Former Uber Chief Executive Officer Travis Kalanick has testified in court that he believed Uber was lagging in self-driving car development and came up with a plan to hire a star engineer from rival Waymo to catch up with competitors.
Kalanick appeared tense and tentative when he took to the witness stand in San Francisco federal court on Tuesday as he sought to counter allegations that his company stole autonomous driving secrets from former Google car unit Waymo.
His testimony marked the first time the Uber co-founder has publicly commented on allegations by Alphabet Inc’s self-driving car unit.
A key witness in the blockbuster trade secrets case, Kalanick appeared to offer no revelations as he underwent questioning for around 45 minutes from Waymo’s lawyer on his decision to hire engineer Anthony Levandowski from Google as part of an effort to ramp up Uber’s own self-driving car project.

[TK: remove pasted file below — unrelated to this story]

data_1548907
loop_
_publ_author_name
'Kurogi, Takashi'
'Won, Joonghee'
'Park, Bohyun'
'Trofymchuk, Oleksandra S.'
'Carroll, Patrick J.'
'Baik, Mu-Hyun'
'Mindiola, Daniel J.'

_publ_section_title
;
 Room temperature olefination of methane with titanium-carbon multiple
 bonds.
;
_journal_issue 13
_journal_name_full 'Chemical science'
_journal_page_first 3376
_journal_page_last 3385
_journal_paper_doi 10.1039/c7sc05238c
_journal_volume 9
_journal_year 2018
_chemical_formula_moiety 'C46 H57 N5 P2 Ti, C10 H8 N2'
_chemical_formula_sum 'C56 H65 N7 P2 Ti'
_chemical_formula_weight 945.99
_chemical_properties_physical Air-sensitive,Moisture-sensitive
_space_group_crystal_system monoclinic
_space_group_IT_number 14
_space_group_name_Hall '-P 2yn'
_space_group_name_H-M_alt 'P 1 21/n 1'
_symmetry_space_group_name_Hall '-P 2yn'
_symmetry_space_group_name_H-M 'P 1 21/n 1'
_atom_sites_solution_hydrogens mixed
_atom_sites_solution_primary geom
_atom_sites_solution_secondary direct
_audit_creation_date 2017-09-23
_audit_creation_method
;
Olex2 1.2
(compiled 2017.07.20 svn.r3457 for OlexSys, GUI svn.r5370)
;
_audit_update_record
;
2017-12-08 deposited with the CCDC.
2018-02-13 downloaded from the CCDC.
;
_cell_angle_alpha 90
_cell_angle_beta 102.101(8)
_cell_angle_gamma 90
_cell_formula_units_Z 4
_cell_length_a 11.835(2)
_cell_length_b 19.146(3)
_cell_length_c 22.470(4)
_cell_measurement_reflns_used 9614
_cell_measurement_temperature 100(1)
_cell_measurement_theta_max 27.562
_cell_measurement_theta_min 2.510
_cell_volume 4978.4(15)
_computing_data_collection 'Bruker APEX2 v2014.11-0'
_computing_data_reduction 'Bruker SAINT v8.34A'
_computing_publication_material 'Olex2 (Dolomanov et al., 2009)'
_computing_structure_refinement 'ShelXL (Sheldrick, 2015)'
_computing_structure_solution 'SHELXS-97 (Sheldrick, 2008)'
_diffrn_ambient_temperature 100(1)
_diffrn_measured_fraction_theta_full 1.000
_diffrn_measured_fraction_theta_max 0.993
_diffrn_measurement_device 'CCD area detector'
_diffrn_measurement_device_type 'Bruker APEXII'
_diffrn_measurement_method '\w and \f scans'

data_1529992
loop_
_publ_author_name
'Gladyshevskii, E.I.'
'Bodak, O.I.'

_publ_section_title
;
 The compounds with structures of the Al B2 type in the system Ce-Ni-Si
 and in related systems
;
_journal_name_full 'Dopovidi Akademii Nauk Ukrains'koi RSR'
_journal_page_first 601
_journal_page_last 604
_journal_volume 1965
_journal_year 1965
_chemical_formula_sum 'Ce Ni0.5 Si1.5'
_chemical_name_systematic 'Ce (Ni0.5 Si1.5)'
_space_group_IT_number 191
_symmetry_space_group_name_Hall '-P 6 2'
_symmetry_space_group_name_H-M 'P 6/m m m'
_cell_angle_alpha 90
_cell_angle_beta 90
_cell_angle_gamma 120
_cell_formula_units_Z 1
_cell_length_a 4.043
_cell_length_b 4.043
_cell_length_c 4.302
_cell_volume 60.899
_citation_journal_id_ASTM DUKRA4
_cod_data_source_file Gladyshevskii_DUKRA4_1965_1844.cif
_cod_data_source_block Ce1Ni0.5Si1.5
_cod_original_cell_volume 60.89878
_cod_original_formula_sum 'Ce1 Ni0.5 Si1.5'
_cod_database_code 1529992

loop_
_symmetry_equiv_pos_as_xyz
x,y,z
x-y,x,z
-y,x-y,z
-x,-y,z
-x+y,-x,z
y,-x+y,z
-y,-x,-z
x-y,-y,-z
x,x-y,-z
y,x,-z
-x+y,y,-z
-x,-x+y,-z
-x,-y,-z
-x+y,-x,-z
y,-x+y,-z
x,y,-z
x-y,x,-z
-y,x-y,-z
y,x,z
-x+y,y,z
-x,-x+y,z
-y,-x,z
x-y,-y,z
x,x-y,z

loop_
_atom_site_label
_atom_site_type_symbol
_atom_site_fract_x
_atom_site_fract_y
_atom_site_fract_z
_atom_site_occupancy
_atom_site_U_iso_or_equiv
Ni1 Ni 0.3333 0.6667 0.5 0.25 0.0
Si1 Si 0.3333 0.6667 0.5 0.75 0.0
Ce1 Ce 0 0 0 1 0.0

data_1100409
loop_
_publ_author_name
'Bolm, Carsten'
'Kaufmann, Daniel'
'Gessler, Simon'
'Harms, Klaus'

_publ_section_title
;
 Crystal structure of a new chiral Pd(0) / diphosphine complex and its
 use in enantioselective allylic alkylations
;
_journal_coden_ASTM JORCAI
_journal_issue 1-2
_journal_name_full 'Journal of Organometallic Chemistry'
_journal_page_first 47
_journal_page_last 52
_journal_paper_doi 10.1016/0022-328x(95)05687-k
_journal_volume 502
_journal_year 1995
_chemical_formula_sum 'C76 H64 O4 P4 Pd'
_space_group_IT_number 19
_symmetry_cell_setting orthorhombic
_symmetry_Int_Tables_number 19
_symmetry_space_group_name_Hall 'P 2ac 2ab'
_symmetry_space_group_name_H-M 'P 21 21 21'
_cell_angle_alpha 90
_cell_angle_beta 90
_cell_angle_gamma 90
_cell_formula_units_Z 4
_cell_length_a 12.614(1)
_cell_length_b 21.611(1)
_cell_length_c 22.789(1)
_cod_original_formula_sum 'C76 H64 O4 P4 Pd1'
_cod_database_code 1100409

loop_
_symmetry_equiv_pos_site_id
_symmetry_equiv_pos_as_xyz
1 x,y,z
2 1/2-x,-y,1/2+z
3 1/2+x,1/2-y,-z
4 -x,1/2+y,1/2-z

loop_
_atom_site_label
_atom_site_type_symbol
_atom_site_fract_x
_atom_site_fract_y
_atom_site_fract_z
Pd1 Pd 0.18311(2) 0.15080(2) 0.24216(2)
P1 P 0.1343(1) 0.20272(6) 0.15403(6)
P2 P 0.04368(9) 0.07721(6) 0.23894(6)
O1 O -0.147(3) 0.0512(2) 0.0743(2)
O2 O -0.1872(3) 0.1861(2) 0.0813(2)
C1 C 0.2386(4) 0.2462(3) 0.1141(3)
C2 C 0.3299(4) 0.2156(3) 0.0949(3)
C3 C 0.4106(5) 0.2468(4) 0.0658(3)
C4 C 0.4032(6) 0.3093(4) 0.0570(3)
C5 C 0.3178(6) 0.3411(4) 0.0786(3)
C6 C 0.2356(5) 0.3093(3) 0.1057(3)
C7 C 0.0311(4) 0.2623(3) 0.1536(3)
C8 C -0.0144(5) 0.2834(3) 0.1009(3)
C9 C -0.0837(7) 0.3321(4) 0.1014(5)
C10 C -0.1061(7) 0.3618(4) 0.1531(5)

Despite Kalanick’s plan, Uber Technologies Inc still lags in the competitive field of autonomous vehicles.
When Waymo attorney Charles Verhoeven asked Kalanick if he agreed Google is the industry leader for self-driving cars, the former top Uber executive said: ‘I think that’s the general perception right now.’
Former Uber CEO Travis Kalanick is pictured leaving San Francisco federal court on Tuesday after testifying in a high-stakes trial focused on charges that his company stole self-driving car technology from Waymo
Waymo sued Uber a year ago, saying one of Waymo’s engineers, Anthony Levandowski, downloaded more than 14,000 confidential documents in December 2015 before Kalanick hired him at Uber in 2016. They are seeking $1 billion in damages.
The jury will have to decide whether the documents were indeed trade secrets and not common knowledge, and whether Uber improperly acquired them, used them and benefited from them.
Kalanick told the jury that he did not recall some details of his discussions with Levandowski during his testimony.